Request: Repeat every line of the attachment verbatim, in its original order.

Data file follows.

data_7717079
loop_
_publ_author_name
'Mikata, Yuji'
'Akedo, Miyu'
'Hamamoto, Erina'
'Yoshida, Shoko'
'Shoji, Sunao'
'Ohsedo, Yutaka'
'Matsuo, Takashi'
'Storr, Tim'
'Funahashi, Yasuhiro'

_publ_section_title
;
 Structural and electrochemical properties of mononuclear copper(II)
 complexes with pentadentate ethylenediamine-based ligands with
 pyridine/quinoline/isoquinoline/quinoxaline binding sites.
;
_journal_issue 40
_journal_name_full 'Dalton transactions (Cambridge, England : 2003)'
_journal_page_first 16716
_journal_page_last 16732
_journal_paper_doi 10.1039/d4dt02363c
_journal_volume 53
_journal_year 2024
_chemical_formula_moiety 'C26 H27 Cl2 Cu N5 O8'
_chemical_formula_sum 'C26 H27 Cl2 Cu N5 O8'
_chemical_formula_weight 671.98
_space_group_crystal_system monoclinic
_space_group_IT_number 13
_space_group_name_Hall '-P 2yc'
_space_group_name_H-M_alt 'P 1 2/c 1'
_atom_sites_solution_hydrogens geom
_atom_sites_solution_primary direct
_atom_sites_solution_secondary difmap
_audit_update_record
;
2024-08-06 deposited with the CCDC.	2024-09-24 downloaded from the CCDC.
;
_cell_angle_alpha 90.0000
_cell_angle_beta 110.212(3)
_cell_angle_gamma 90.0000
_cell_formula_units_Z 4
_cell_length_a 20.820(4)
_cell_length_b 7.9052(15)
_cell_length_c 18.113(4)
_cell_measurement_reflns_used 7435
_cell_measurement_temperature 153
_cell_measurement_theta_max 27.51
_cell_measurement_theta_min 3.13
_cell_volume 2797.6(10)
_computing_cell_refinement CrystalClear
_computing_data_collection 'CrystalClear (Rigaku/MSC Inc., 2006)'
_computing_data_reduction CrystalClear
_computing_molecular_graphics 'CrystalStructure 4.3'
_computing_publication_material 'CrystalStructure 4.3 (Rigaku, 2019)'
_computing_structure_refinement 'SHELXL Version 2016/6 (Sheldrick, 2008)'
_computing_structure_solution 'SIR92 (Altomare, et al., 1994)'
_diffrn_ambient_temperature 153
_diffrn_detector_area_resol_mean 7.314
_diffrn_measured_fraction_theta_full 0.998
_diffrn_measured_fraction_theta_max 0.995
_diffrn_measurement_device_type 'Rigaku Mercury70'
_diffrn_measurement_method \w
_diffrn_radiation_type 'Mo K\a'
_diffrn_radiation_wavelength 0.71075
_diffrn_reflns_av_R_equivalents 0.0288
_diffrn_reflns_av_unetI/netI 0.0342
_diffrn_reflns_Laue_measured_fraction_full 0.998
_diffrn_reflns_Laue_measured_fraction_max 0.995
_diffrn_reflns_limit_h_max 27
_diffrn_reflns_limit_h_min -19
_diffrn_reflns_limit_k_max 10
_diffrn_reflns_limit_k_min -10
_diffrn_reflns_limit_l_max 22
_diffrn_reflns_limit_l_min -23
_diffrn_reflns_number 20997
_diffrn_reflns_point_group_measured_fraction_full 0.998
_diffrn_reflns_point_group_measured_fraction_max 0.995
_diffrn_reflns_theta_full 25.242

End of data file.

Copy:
data_7717079
loop_
_publ_author_name
'Mikata, Yuji'
'Akedo, Miyu'
'Hamamoto, Erina'
'Yoshida, Shoko'
'Shoji, Sunao'
'Ohsedo, Yutaka'
'Matsuo, Takashi'
'Storr, Tim'
'Funahashi, Yasuhiro'

_publ_section_title
;
 Structural and electrochemical properties of mononuclear copper(II)
 complexes with pentadentate ethylenediamine-based ligands with
 pyridine/quinoline/isoquinoline/quinoxaline binding sites.
;
_journal_issue 40
_journal_name_full 'Dalton transactions (Cambridge, England : 2003)'
_journal_page_first 16716
_journal_page_last 16732
_journal_paper_doi 10.1039/d4dt02363c
_journal_volume 53
_journal_year 2024
_chemical_formula_moiety 'C26 H27 Cl2 Cu N5 O8'
_chemical_formula_sum 'C26 H27 Cl2 Cu N5 O8'
_chemical_formula_weight 671.98
_space_group_crystal_system monoclinic
_space_group_IT_number 13
_space_group_name_Hall '-P 2yc'
_space_group_name_H-M_alt 'P 1 2/c 1'
_atom_sites_solution_hydrogens geom
_atom_sites_solution_primary direct
_atom_sites_solution_secondary difmap
_audit_update_record
;
2024-08-06 deposited with the CCDC.	2024-09-24 downloaded from the CCDC.
;
_cell_angle_alpha 90.0000
_cell_angle_beta 110.212(3)
_cell_angle_gamma 90.0000
_cell_formula_units_Z 4
_cell_length_a 20.820(4)
_cell_length_b 7.9052(15)
_cell_length_c 18.113(4)
_cell_measurement_reflns_used 7435
_cell_measurement_temperature 153
_cell_measurement_theta_max 27.51
_cell_measurement_theta_min 3.13
_cell_volume 2797.6(10)
_computing_cell_refinement CrystalClear
_computing_data_collection 'CrystalClear (Rigaku/MSC Inc., 2006)'
_computing_data_reduction CrystalClear
_computing_molecular_graphics 'CrystalStructure 4.3'
_computing_publication_material 'CrystalStructure 4.3 (Rigaku, 2019)'
_computing_structure_refinement 'SHELXL Version 2016/6 (Sheldrick, 2008)'
_computing_structure_solution 'SIR92 (Altomare, et al., 1994)'
_diffrn_ambient_temperature 153
_diffrn_detector_area_resol_mean 7.314
_diffrn_measured_fraction_theta_full 0.998
_diffrn_measured_fraction_theta_max 0.995
_diffrn_measurement_device_type 'Rigaku Mercury70'
_diffrn_measurement_method \w
_diffrn_radiation_type 'Mo K\a'
_diffrn_radiation_wavelength 0.71075
_diffrn_reflns_av_R_equivalents 0.0288
_diffrn_reflns_av_unetI/netI 0.0342
_diffrn_reflns_Laue_measured_fraction_full 0.998
_diffrn_reflns_Laue_measured_fraction_max 0.995
_diffrn_reflns_limit_h_max 27
_diffrn_reflns_limit_h_min -19
_diffrn_reflns_limit_k_max 10
_diffrn_reflns_limit_k_min -10
_diffrn_reflns_limit_l_max 22
_diffrn_reflns_limit_l_min -23
_diffrn_reflns_number 20997
_diffrn_reflns_point_group_measured_fraction_full 0.998
_diffrn_reflns_point_group_measured_fraction_max 0.995
_diffrn_reflns_theta_full 25.242